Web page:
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How in touch are we with our bodies? In our final talks of the Late Summer Lectures series, our speakers discuss the puzzles of physical sensation in autobiography and difficult poetry.
Poetic Difficulty as Embodied Process: Geoffrey Hill and J.H. Prynne
Josh Allsop (Durham University)
This paper explores the use of the spatial metaphor of ‘returning’ in the poetries of Geoffrey Hill and J.H. Prynne, and how that metaphor can be useful in articulating how both poets engage with the concept of poetic difficulty as an embodied physical process.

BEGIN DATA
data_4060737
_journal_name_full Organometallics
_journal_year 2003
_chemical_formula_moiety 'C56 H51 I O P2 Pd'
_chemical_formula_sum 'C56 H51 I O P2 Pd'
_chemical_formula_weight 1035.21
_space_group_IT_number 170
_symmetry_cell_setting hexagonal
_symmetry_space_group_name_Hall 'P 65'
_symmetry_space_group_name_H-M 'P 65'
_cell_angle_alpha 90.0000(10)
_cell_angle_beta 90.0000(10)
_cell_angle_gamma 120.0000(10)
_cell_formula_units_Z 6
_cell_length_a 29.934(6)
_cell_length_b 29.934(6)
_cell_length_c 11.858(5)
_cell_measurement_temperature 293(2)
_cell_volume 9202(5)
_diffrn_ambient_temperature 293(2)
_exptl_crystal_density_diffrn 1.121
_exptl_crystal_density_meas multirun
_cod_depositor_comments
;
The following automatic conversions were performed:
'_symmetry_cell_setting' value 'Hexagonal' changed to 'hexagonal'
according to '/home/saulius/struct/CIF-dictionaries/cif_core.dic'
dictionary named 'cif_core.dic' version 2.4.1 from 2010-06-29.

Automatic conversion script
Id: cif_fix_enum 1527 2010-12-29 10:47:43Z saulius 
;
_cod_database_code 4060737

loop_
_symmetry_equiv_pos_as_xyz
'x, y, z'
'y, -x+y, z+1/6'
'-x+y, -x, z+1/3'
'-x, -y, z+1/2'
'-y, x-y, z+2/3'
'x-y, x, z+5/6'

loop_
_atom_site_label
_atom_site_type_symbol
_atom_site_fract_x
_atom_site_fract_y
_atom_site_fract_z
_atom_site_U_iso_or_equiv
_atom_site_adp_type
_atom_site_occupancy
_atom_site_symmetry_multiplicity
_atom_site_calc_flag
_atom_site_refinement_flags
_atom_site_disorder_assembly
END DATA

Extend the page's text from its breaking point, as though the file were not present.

The Mind, the Body, and the Shadowlands In-between: Contemporary Life Writing and the Case of ‘Medically Unexplained Symptoms’
Katharine Cheston (Durham University)
The term Medically Unexplained Symptoms (MUS) groups together symptoms as disparate as pain, seizures, and fatigue by their present lack of diagnosable pathology. This paper looks to contemporary life writing to magnify these patient voices, which are too often left out of present-day discussions of MUS.
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